Trent Williams, right, works on a drill with rookie tackle Morgan Moses, left, during yesterday’s practice. New guard Shawn Lauvao, center, is next to Williams. (John McDonnell/The Washington Post)

Now two months into the introductory process to the Jay Gruden regime, Redskins Pro Bowl left tackle Trent Williams feels both relieved and encouraged.

The cornerstone of Washington’s line feels relief because the wait from January to April (between the time Gruden got the job as head coach and the time players could begin working with the coaching staff) seemed to drag. And during that long wait, Williams found it hard to forget the painful 3-13 season from 2013. The coaching change – the first of Williams’s four-year career – also produced uncertainty.

But now, after getting to know Gruden, learn his philosophies and observe how he runs things, and getting a preview of the offense, Williams describes himself as at ease and excited. He said the excitement radiates throughout the whole team.

“It’s definitely a relief to kind of get back with the on-the-field stuff and try to put that 3-13 season behind us. It’s been fun,” Williams said on Wednesday. “Guys have been very willing to work. Nobody’s coming out here with a bad attitude. We’re all out here to work as a team, being enthusiastic and I see a change.”

Much of the offensive line responsibilities and methods will remain the same – particularly in the run game, where while using zone-blocking schemes, Washington has ranked among the league leaders in each of the past two seasons. Because of that success, Gruden retained offensive line coach Chris Foerster. And, in another move that will help ensure continuity, Gruden promoted tight ends coach Sean McVay to offensive coordinator. Gruden has designed an offense that features the best of Washington’s attack in the past two seasons along with significant portions of his own playbook from his time as offensive coordinator with the Cincinnati Bengals.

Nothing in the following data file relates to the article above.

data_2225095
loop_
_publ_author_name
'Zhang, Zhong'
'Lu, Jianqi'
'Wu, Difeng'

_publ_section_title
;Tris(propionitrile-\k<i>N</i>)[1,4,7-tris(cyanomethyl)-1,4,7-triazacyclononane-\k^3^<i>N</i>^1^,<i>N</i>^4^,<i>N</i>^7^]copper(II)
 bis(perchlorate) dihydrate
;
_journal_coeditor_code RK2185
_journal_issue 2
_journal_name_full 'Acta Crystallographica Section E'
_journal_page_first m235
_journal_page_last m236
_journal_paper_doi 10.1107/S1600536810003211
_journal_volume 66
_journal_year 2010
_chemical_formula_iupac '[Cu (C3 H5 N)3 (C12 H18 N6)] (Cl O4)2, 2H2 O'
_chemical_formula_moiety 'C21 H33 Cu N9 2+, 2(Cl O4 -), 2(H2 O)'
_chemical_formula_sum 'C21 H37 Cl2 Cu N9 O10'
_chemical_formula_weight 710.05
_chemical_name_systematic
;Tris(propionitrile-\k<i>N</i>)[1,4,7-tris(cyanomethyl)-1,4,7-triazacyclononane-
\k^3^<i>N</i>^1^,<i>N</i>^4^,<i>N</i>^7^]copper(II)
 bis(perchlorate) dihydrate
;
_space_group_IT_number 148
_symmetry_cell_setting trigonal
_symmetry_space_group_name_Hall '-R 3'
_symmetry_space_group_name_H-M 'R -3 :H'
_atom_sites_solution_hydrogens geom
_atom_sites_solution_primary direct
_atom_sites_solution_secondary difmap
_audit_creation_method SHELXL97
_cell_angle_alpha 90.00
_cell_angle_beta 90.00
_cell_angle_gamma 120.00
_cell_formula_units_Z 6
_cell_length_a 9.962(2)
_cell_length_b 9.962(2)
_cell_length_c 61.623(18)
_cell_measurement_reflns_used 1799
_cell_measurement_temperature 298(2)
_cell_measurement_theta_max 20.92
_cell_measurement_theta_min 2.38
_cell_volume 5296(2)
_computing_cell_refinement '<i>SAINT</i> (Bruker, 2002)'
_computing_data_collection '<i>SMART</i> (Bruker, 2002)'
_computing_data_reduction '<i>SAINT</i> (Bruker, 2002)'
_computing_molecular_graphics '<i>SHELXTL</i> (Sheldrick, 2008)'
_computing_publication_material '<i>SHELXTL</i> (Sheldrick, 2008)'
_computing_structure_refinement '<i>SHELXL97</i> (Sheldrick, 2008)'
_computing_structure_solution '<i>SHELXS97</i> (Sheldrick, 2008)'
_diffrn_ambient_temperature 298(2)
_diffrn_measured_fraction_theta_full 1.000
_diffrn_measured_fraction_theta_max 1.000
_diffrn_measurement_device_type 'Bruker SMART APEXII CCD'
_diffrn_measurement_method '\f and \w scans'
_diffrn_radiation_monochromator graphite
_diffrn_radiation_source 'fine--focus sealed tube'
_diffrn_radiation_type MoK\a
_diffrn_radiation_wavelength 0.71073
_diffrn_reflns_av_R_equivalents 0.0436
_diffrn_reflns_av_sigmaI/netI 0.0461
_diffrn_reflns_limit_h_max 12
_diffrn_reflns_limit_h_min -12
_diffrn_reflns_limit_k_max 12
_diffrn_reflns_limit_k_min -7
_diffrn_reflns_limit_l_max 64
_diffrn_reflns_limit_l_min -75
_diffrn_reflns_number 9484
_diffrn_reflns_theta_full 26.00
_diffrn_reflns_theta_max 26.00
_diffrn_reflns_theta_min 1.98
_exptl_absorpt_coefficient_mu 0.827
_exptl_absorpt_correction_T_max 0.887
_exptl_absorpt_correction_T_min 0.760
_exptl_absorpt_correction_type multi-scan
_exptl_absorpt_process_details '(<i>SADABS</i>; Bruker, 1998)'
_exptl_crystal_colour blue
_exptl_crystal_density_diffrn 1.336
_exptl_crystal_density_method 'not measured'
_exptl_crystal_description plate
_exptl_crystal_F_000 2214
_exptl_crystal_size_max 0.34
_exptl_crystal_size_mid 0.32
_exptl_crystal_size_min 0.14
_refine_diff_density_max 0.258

“Jay has done a great job of trying to keep things that we’re really familiar with, things that we do well and brushing up things he thinks we didn’t do well. It’s a great mix. It’s working out well,” said Williams said. “We had the top rushing offense every time we used [zone-blocking schemes], so we’re definitely not scrapping that. It’s what we do well. It’s what our offensive line was formulated to do. So, we’re definitely not scrapping that. We’re just blending it.”

The offensive line hasn’t gone untouched, however. Washington signed a new starting left guard in Shawn Lauvao, moved the previous left guard, Kory Lichtensteiger, to center, and used third-round picks on Spencer Long and Morgan Moses, who will compete with starting right guard Chris Chester and starting right tackle Tyler Polumbus.

Williams and Lauvao work most closely with one another, and although still early in their acclimation process, Williams says the two have started to develop the chemistry needed to execute effectively on the left side of the line. Moses – whether this year or further down the road – will eventually take over as the bookend opposite Williams. The Virginia product said he has leaned heavily on Williams as he learns the pro game. Williams likes what he sees in the rookie.

“Moses is great. Gifted athlete, huge, obviously, he can move people off their feet and move his feet as well. Very long arms,” Williams said. “I told him once he gets the mental part down, he’ll play in this league for a long time.”

Williams, meanwhile, believes that despite coming off of back-to-back Pro Bowl seasons, he sees himself with room for improvement. He aims to become more dominant this season.

Explaining his goal, he said, “Just being a consistent player – playing at an elite level every play, and not trying to play down to my competition, but trying to keep a steady level of elite play.”

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